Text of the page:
My Favorite Books of the Year

It’s that time of year for reflection and ranking. For clarification, these are books I read in 2021, yet it does not mean they all came out in 2021. Please let me know what your favorite books of the year were. And here’s to hoping 2022 will be the best year of reading yet!

In no particular order:

1. Festival Days

by Jo Ann Beard 

I am deeply bias because Jo Ann is the best writing mentor a girl could ask for, and she is also one of the most lovely humans on the planet. Apart from that, this book of essays is a stunner! At her launch, she talked about how she averages about one book every ten years, and a few sentences in you will know why.

2. The Sum of Us: What Racism Costs Everyone and How We Can Prosper Together

by Heather McGhee

McGhee argues that our nation was built on the zero-sum game of slavery and indigenous genocide and shows us how not only is that mindset still alive and well, but also that the mindset is hurting us all economically. It is simply not true that if you do better I must do worse. With accessible writing and great storytelling, her data is so clear. We do better when we all do better.

3. Burnout: The Secret to Unlocking the Stress Cycle

by Emily Nagoski PhD and Amelia Nagoski DMA

It is hard to find a woman who is not perpetually tired and overwhelmed. This book explains why and gives tangible tools for how to address burnout. From clearing the stress cycle to challenging gaslighting, this book is refreshing and empowering in its research and delivery. It is a delightful and profound read.

4. Heavy: An American Memoir

by Kiese Laymon

Kiese Laymon’s writing style is immediately enchanting, fresh. It is not every day you get to read something and feel like it is nothing you have ever read before. Generational trauma, racism and addiction are presented brilliantly. He tells stories in a way that gets into your bones and stays with you for days.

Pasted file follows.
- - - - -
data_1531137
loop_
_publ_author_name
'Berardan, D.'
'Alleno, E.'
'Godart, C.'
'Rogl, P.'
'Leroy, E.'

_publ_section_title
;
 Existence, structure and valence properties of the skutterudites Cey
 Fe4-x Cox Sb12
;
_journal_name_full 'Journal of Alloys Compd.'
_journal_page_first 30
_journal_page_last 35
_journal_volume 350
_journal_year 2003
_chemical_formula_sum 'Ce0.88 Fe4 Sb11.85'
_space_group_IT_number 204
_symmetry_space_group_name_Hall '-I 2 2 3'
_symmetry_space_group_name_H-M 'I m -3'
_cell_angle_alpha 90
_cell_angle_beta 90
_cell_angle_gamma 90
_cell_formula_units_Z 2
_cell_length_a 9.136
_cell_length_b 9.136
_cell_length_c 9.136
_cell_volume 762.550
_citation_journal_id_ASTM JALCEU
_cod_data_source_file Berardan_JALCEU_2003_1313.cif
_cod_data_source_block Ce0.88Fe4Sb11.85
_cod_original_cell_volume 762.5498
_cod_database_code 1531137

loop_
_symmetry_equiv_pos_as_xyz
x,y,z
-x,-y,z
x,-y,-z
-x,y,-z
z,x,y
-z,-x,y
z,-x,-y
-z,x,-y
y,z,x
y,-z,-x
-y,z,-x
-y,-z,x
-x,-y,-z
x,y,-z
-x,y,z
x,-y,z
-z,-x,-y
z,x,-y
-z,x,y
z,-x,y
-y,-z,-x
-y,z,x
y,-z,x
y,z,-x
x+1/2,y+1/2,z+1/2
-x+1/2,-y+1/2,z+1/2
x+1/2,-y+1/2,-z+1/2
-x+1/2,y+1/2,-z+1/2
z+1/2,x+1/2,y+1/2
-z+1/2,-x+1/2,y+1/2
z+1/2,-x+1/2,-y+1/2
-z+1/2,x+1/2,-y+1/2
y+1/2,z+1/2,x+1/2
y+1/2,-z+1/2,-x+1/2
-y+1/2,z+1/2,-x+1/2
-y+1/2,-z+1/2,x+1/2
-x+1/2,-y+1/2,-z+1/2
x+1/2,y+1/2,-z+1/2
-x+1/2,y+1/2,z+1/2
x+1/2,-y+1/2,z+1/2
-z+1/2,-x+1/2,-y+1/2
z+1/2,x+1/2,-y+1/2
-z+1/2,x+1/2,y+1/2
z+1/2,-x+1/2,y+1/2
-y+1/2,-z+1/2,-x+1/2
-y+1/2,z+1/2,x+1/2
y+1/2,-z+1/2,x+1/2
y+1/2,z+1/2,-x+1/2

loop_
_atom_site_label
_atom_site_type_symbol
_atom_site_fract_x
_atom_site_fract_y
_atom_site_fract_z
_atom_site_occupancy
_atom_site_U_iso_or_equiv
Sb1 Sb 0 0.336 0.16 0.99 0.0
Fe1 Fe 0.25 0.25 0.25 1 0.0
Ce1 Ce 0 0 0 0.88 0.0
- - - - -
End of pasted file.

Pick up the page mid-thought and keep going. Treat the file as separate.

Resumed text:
5. The Nightingale: A Novel

by Kristin Hannah

I tend toward think nonfiction books for work. My friend handed me this novel and told me to enjoy turning the pages, which is exactly what happened. It follows two sisters who take very different paths of dissent through WWII. This novel is well known for good reason. If you have not picked it up yet I’d recommend it!

6. Wordslut: A Feminist Guide to Taking Back the English Language

by Amanda Montell

I love words. I love thinking about words. In this absolute gem of a book, Amanda Montell does a deep dive into the history of language and allows you to come along for the ride. She successfully argues that the ways women get trouble for how we talk are actually our superpower. I’m in.

7. I Bring the Voices of My People: A Womanist Vision for Racial Reconciliation

by Chanequa Walker-Barnes

Chanequa Walker-Barnes rightly presents how Black women have been kept out of the conversation about religious reconciliation. It is, then, she says, an interracial playdate between White men and Black men about how to redistribute patriarchal power. She is a brilliant womanist theologian whose voice is essential.

8. On Writing: A Memoir of the Craft

by Stephen King

I have not read much Stephen King, but this was recommended to me often enough that I picked it up and loved it to bits. He is funny and can write like hell, spanning his hatred of adverbs to touching childhood stories to his climb to paid writing and his dedication to the craft.

9. Poser: My Life in Twenty-three Yoga Poses

by Claire Dederer

Yoga is a metaphor for life and Claire Dederer nails it. As a woman, mother, spouse, writer and yogi, this book felt like it was written directly to me page after page. Her humility and vulnerability are palpable, making a lovable, believable, flawed hero who grows in inspiring ways.

10. What I Talk About When I Talk About Running: A Memoir

by Haruki Murakami 

Writing novels and running marathons are no small feats. Haruki Murakami writes about both here is a meditative, almost mystical way. I am still musing on one of his marathon mantras: Pain is inevitable. Suffering is optional. Both writing and running are fairly solitary for him, working with a realistic view of his talent and shortcomings, putting his body in motion one step at a time while having his gaze on the horizon. As a runner and writer myself, his endurance and focus are inspiring and if possible, contagious.